The foodborne nature of yersiniosis is well established, and numerous outbreaks have occurred worldwide. Two outbreaks in Quebec, Canada, in the mid-1970s affected 138 children and were traced to raw milk.  In the U.S., an outbreak in New York in 1976 affected 217 students.  In this case, pasteurized chocolate milk was implicated. A 1980 outbreak in Washington affected 87 people. The source of contamination was traced to unchlorinated spring water used in packaging tofu.  More outbreaks occurred in 1983 in a tri-state area in the southeast, and again pasteurized milk was implicated.
Yersinia are facultative anaerobes. They are psychrophilic organisms, with a minimum growth temperature of 30°F. Yersinia love cold and can withstand repeated freezing and thawing. Other than that, Yersinia are pretty typical for gram negative bacteria. They have a high water activity and relatively neutral pH requirement, along with a low salt tolerance. Yersinia can be eliminated through pasteurization or the use of commercial sanitizers.
Yersinia are controlled by proper cooking or pasteurization, proper food handling to prevent recontamination, adequate water treatment, and preventing time-temperature abuse. Proper use of sanitizers is also an effective control.
Staphylococcus. aureus

There are four syndromes of human salmonellosis -- Salmonella gastroenteritis, typhoid fever, non-typhoidal Salmonella septicemia, and asymptomatic carrier.  Salmonella gastroenteritis might be caused by any of the Salmonella species other than Salmonella Typhi and is usually a mild, prolonged diarrhea. 
True typhoid fever is caused by infection with Salmonella Typhi. While fatality rates might exceed 10% in untreated patients, they are less than 1% in patients who receive proper medical treatment. Survivors might become chronic asymptomatic carriers of Salmonella bacteria.  Asymptomatic carriers show no symptoms of illness yet are capable of passing the organisms to others.
Non-typhoidal Salmonella septicemia might result from infection with any of the Salmonella species and can affect virtually all organ systems, sometimes leading to death. Survivors might become chronic asymptomatic carriers of Salmonella bacteria. In this manual the discussion will be limited to Salmonella gastroenteritis because it is the most common form in the U.S..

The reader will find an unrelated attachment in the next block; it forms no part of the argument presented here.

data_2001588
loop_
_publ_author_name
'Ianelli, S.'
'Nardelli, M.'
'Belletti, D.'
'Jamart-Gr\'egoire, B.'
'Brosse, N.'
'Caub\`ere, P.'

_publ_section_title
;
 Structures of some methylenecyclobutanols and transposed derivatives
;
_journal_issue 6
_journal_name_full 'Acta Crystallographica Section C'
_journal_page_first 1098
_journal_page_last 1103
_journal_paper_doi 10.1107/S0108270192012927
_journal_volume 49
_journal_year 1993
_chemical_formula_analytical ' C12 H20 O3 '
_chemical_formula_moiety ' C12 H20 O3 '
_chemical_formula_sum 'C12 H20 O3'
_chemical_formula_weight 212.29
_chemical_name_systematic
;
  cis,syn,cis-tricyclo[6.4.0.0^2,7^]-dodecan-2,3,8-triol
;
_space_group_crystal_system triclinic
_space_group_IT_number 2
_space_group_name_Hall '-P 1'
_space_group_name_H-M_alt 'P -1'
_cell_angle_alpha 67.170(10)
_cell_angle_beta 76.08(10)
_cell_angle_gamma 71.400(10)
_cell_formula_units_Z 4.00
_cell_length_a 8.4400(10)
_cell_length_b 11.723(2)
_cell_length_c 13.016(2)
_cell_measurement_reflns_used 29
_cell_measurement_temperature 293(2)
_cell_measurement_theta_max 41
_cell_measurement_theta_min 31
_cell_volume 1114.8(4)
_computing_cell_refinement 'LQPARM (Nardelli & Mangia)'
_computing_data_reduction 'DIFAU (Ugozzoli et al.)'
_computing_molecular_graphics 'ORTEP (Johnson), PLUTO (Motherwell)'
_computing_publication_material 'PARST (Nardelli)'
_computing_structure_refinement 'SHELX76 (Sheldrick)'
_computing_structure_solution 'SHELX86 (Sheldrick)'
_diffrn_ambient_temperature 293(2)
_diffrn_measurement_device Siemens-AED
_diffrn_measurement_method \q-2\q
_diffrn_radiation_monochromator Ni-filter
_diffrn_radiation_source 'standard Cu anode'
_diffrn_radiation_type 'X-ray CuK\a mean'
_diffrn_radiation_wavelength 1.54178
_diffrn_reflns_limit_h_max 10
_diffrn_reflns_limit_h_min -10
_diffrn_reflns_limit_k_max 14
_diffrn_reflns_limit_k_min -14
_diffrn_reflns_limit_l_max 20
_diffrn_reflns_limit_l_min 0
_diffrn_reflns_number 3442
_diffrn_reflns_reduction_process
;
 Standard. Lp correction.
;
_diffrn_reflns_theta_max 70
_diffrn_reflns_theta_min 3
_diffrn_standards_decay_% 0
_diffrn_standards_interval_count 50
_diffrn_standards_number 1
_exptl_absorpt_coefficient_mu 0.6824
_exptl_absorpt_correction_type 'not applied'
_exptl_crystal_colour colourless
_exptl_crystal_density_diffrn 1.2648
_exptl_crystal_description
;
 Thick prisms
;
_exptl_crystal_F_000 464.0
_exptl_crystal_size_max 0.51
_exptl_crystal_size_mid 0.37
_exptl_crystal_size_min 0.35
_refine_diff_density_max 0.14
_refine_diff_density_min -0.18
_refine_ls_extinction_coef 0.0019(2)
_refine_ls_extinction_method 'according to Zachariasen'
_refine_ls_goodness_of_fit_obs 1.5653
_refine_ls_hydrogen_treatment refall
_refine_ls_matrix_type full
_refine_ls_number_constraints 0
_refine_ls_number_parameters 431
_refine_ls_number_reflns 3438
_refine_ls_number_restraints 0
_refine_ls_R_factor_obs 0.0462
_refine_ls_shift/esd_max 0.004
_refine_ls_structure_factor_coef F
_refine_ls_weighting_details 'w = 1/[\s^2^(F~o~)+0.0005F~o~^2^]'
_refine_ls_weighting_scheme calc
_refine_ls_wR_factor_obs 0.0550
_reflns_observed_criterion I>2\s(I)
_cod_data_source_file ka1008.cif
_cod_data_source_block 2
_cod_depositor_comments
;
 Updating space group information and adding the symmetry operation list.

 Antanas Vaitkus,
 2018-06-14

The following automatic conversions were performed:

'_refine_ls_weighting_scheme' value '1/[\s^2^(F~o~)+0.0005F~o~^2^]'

Although symptoms might appear a few hours after eating contaminated food, it might take one or more days. Symptoms include nausea, vomiting, abdominal cramps, diarrhea, fever, chills, and headache. In some cases, reactive arthritis or Reiter’s syndrome can occur up to three weeks after the other symptoms. Depending on the host, the dose, and the strain characteristics, symptoms might last 1-2 days, or longer. For particularly susceptible individuals, the infectious dose might be as few as 15-20 organisms. Salmonella cause between 40,000 and 60,000 reported cases per year, and perhaps as many as 3 million unreported cases. Fatalities range from 1% to 4%. While healthy people can get sick from Salmonella, the population most at risk is the young, the old, and the sick.
Salmonella often live in animals – especially poultry and swine – as well as in a number of environmental sources. Salmonella has been found in water, soil and insects, on food-contact surfaces, and in animal feces. They can also survive in a variety of foods, including raw meats and poultry, dairy products and eggs, fish, shrimp and frog legs, yeast, coconut, sauces and salad dressing, cake mixes, cream-filled desserts and toppings, dried gelatin, peanut butter, orange juice, cocoa and chocolate.
In 1985, a salmonellosis outbreak involving 16,000 confirmed cases in six states was traced to milk from one Chicago dairy, where FDA inspectors found a cross-connection between raw and pasteurized milk. An outbreak involving ice cream was the result of transporting ice cream mix in trucks which had previously hauled raw eggs.  An orange juice outbreak proved to be an example of Salmonella adapting to an acidic environment.
In 1985, S. enteritidis was blamed for at least 71 illnesses in Maryland, and scrambled eggs from a breakfast bar were implicated. CDC estimates that 75% of S. enteritidis outbreaks are associated with eating raw or inadequately cooked eggs. The U.S.DA published regulations in 1990 establishing a mandatory testing program for egg-producing breeder flocks and commercial flocks implicated in causing human illnesses. This testing should lead to a reduction in cases of gastroenteritis caused by eating eggs.
Salmonella spp. are also mesophilic organisms which grow best at moderate temperatures and pH, and under conditions of low salt and of high water activity. They are killed rapidly by moderate heat treatment, yet mild heat treatment might enable them to develop heat resistance, up to 185°F. Similarly, they can adapt to an acidic environment, as in the case of the orange juice outbreak mentioned earlier.